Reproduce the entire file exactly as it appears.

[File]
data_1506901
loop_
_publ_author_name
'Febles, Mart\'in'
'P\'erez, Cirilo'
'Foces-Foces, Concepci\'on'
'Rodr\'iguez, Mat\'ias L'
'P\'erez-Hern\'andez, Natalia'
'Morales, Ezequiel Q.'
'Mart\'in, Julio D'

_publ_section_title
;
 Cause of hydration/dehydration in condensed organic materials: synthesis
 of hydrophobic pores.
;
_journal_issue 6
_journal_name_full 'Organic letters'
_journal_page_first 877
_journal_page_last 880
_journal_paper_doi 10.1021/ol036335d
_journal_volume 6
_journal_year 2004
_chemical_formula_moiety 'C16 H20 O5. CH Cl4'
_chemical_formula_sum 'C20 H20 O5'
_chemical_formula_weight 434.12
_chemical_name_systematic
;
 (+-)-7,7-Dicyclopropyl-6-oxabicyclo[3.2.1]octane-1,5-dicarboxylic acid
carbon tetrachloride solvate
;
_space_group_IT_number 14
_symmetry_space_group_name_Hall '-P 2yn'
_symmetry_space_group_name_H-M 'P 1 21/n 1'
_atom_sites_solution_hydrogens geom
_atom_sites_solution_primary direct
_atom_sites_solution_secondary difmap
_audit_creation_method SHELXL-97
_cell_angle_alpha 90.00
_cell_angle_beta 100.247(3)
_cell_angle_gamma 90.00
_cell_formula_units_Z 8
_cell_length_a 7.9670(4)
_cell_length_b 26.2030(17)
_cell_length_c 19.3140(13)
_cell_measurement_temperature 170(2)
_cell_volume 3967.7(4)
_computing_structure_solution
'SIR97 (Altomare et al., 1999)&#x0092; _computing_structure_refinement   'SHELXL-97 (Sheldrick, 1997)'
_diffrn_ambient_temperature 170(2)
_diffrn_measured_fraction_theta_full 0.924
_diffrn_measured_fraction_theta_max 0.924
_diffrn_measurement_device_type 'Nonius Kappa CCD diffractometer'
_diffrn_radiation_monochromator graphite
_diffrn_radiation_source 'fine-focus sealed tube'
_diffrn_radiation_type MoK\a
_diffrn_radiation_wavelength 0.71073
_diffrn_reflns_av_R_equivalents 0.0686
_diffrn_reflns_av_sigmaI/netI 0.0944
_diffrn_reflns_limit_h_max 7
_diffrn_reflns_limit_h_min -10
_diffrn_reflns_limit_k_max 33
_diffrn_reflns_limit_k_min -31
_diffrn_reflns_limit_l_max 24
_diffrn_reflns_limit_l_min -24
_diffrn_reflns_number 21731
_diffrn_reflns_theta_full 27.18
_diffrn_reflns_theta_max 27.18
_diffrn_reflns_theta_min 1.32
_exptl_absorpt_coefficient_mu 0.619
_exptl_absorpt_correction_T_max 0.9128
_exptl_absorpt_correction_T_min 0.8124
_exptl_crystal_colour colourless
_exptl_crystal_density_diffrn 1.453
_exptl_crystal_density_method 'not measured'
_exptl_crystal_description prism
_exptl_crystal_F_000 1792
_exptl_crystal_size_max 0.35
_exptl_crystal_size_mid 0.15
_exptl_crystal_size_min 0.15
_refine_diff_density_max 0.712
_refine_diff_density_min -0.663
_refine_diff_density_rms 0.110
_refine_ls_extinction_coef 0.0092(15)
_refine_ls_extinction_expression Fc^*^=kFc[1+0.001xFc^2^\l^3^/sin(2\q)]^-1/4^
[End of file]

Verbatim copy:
data_1506901
loop_
_publ_author_name
'Febles, Mart\'in'
'P\'erez, Cirilo'
'Foces-Foces, Concepci\'on'
'Rodr\'iguez, Mat\'ias L'
'P\'erez-Hern\'andez, Natalia'
'Morales, Ezequiel Q.'
'Mart\'in, Julio D'

_publ_section_title
;
 Cause of hydration/dehydration in condensed organic materials: synthesis
 of hydrophobic pores.
;
_journal_issue 6
_journal_name_full 'Organic letters'
_journal_page_first 877
_journal_page_last 880
_journal_paper_doi 10.1021/ol036335d
_journal_volume 6
_journal_year 2004
_chemical_formula_moiety 'C16 H20 O5. CH Cl4'
_chemical_formula_sum 'C20 H20 O5'
_chemical_formula_weight 434.12
_chemical_name_systematic
;
 (+-)-7,7-Dicyclopropyl-6-oxabicyclo[3.2.1]octane-1,5-dicarboxylic acid
carbon tetrachloride solvate
;
_space_group_IT_number 14
_symmetry_space_group_name_Hall '-P 2yn'
_symmetry_space_group_name_H-M 'P 1 21/n 1'
_atom_sites_solution_hydrogens geom
_atom_sites_solution_primary direct
_atom_sites_solution_secondary difmap
_audit_creation_method SHELXL-97
_cell_angle_alpha 90.00
_cell_angle_beta 100.247(3)
_cell_angle_gamma 90.00
_cell_formula_units_Z 8
_cell_length_a 7.9670(4)
_cell_length_b 26.2030(17)
_cell_length_c 19.3140(13)
_cell_measurement_temperature 170(2)
_cell_volume 3967.7(4)
_computing_structure_solution
'SIR97 (Altomare et al., 1999)&#x0092; _computing_structure_refinement   'SHELXL-97 (Sheldrick, 1997)'
_diffrn_ambient_temperature 170(2)
_diffrn_measured_fraction_theta_full 0.924
_diffrn_measured_fraction_theta_max 0.924
_diffrn_measurement_device_type 'Nonius Kappa CCD diffractometer'
_diffrn_radiation_monochromator graphite
_diffrn_radiation_source 'fine-focus sealed tube'
_diffrn_radiation_type MoK\a
_diffrn_radiation_wavelength 0.71073
_diffrn_reflns_av_R_equivalents 0.0686
_diffrn_reflns_av_sigmaI/netI 0.0944
_diffrn_reflns_limit_h_max 7
_diffrn_reflns_limit_h_min -10
_diffrn_reflns_limit_k_max 33
_diffrn_reflns_limit_k_min -31
_diffrn_reflns_limit_l_max 24
_diffrn_reflns_limit_l_min -24
_diffrn_reflns_number 21731
_diffrn_reflns_theta_full 27.18
_diffrn_reflns_theta_max 27.18
_diffrn_reflns_theta_min 1.32
_exptl_absorpt_coefficient_mu 0.619
_exptl_absorpt_correction_T_max 0.9128
_exptl_absorpt_correction_T_min 0.8124
_exptl_crystal_colour colourless
_exptl_crystal_density_diffrn 1.453
_exptl_crystal_density_method 'not measured'
_exptl_crystal_description prism
_exptl_crystal_F_000 1792
_exptl_crystal_size_max 0.35
_exptl_crystal_size_mid 0.15
_exptl_crystal_size_min 0.15
_refine_diff_density_max 0.712
_refine_diff_density_min -0.663
_refine_diff_density_rms 0.110
_refine_ls_extinction_coef 0.0092(15)
_refine_ls_extinction_expression Fc^*^=kFc[1+0.001xFc^2^\l^3^/sin(2\q)]^-1/4^